Waves lap the sunbaked shell beach of a ghost town that never should have been. Despite its locale at near sea level, the thriving port of Indianola rivaled Galveston after the Civil War as a major shipping point on the Texas coast.
In the 1840s a group of German noblemen heard of the cheap land available in Texas, and they saw an opportunity to make a lot of money by ridding Germany of peasant farmers that had no hope of securing more land, craftsmen who were out of work because of the Industrial Revolution, and intellectuals who were unhappy with the strict political environment. The noblemen organized the Adelsverein or Society for the Protection of German Immigrants in Texas and charged each family $250, which paid for transportation to the new land, 320 acres, seeds, tools, and a food allowance to sustain them until the first harvest.
By December 1844 the poorly organized and ill-fated Adelsverein had sent four shiploads of Germans to the bare shell beach at Indian Point, an empty spit of land jutting into the waters where Matagorda and Lavaca bays converge. It was March 1845, before that first wave of immigrants reached their new home, which they named New Braunfels.
The noblemen, ignoring the lack of any kind of village or port facility on the bay, continued sending ships that dumped a steady flow of immigrants, creating a horror story for over 5,000 men, women, and children who arrived at Indian Point and could not find transportation to move inland. Polluted water and lack of sanitation caused diseases that killed hundreds before they could be moved off the coast.
Disillusionment with the Adelsverein led many of the Germans to refuse to join the trek to the land they had been promised. Instead, they remained on the coast and built docks into the shallow bay to receive the steady stream of ships. By 1849 a community had developed at Indian Point, and the residents changed its name to the more melodious “Indianola.”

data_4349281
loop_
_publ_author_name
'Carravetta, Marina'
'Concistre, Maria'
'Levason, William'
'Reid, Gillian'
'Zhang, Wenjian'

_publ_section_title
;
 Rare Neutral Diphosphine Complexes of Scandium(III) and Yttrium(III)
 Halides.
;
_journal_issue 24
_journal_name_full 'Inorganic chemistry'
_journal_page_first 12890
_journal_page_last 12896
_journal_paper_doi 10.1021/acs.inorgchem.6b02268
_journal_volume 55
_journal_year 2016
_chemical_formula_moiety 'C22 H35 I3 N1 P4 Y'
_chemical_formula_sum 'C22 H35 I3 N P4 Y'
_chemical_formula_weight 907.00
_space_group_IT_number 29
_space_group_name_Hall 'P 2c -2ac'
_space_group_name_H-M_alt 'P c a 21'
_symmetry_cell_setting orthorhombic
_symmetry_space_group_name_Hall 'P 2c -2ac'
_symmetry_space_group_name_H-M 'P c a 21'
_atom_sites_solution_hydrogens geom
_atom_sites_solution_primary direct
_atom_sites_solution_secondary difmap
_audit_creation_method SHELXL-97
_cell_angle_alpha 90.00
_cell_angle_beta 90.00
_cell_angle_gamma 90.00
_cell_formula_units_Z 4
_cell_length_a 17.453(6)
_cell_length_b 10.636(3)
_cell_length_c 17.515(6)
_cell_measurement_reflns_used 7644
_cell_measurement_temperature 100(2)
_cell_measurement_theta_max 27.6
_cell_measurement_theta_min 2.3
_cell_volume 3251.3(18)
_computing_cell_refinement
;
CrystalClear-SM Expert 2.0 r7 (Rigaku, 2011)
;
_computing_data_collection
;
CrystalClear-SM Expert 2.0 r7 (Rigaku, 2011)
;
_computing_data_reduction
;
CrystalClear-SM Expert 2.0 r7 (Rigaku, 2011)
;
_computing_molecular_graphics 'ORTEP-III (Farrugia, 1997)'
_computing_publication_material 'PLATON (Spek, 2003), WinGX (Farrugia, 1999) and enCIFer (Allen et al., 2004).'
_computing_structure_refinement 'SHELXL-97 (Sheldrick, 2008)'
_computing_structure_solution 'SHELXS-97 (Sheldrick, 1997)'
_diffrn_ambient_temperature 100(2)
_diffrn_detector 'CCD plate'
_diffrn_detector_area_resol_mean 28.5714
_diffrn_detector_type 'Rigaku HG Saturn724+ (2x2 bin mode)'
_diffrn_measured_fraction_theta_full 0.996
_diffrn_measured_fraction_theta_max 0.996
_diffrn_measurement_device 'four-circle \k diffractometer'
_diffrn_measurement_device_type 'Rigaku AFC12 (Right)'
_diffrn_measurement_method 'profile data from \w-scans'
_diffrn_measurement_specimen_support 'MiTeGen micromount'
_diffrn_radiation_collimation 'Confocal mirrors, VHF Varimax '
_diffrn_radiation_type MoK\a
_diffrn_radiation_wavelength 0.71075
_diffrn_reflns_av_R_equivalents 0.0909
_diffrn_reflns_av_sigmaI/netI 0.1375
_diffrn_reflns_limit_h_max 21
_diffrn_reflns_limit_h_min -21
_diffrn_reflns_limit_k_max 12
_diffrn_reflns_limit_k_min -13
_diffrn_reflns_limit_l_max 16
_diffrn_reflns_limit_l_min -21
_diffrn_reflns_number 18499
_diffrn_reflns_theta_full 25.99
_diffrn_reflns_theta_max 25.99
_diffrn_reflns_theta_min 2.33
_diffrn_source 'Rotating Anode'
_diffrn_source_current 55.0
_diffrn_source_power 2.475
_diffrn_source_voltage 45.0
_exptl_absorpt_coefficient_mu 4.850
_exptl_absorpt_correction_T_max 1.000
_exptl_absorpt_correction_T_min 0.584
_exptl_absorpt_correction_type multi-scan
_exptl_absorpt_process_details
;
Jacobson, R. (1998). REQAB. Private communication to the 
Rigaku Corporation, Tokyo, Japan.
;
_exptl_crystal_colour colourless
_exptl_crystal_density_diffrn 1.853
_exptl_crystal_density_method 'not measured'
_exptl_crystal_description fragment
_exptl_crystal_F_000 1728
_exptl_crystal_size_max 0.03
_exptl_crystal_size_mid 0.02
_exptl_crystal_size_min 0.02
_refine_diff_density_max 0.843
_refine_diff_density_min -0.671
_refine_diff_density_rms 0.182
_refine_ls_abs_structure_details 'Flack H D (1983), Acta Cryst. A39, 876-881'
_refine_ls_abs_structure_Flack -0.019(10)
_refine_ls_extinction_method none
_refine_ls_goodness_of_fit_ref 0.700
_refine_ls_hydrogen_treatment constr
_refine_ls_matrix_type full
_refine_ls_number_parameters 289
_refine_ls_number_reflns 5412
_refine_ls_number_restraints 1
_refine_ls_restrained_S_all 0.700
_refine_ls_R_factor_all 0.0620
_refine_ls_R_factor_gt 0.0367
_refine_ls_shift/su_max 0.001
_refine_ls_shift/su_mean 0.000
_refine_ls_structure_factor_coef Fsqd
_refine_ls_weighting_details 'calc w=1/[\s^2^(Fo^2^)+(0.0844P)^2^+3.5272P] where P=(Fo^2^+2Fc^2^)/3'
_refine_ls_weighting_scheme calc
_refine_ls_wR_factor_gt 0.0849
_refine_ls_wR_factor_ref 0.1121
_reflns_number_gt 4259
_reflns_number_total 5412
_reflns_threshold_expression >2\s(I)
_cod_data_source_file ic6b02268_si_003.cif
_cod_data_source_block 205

The United States War Department built a wharf and opened its Army Supply Depot to serve as the disembarkation point for personnel destined for posts as far away as El Paso del Norte (future Fort Bliss) and along the western edge of Texas settlement. Hundreds of freight wagons and Mexican carts loaded with silver from the mines of Chihuahua, Mexico, rolled into Indianola, where ships transported the silver to the mint in New Orleans.
If anything proved to the citizens of Indianola that their seaport was making a name for itself in Washington D.C., it was the arrival of thirty-three camels in May 1856, followed by a second shipment of forty-one camels the next February. The entire affair was an experiment initiated by the Secretary of War, Jefferson Davis, to test the viability of camels as beasts of burden in the Southwest.
Indianola was a southern town, but it boasted a seaport’s connection to the more cosmopolitan world of commerce, business cooperation, and a diverse blend of residents newly arrived from all over Europe. The soil—gritty shell beaches cut by a crisscross of shallow bayous and lakes—did not lend itself to cotton growing. Thus the vast slave plantations thrived much farther east and north along the rivers and in the rich bottomlands. Planters who came to Indianola to purchase supplies could also buy slaves at auction on the front porch of Indianola’s Casimir House, an elegant hotel and social center that used slaves to serve its guests. Most of the blacks in Indianola were free—having bought their freedom or been freed by previous owners. They worked the docks and they operated pig farms on the huge Powderhorn Lake that sprawled ominously behind the low-lying port city. Unlike most southern towns, the residents of Indianola accepted the presence of free blacks, and they were allowed to go about their business without interference.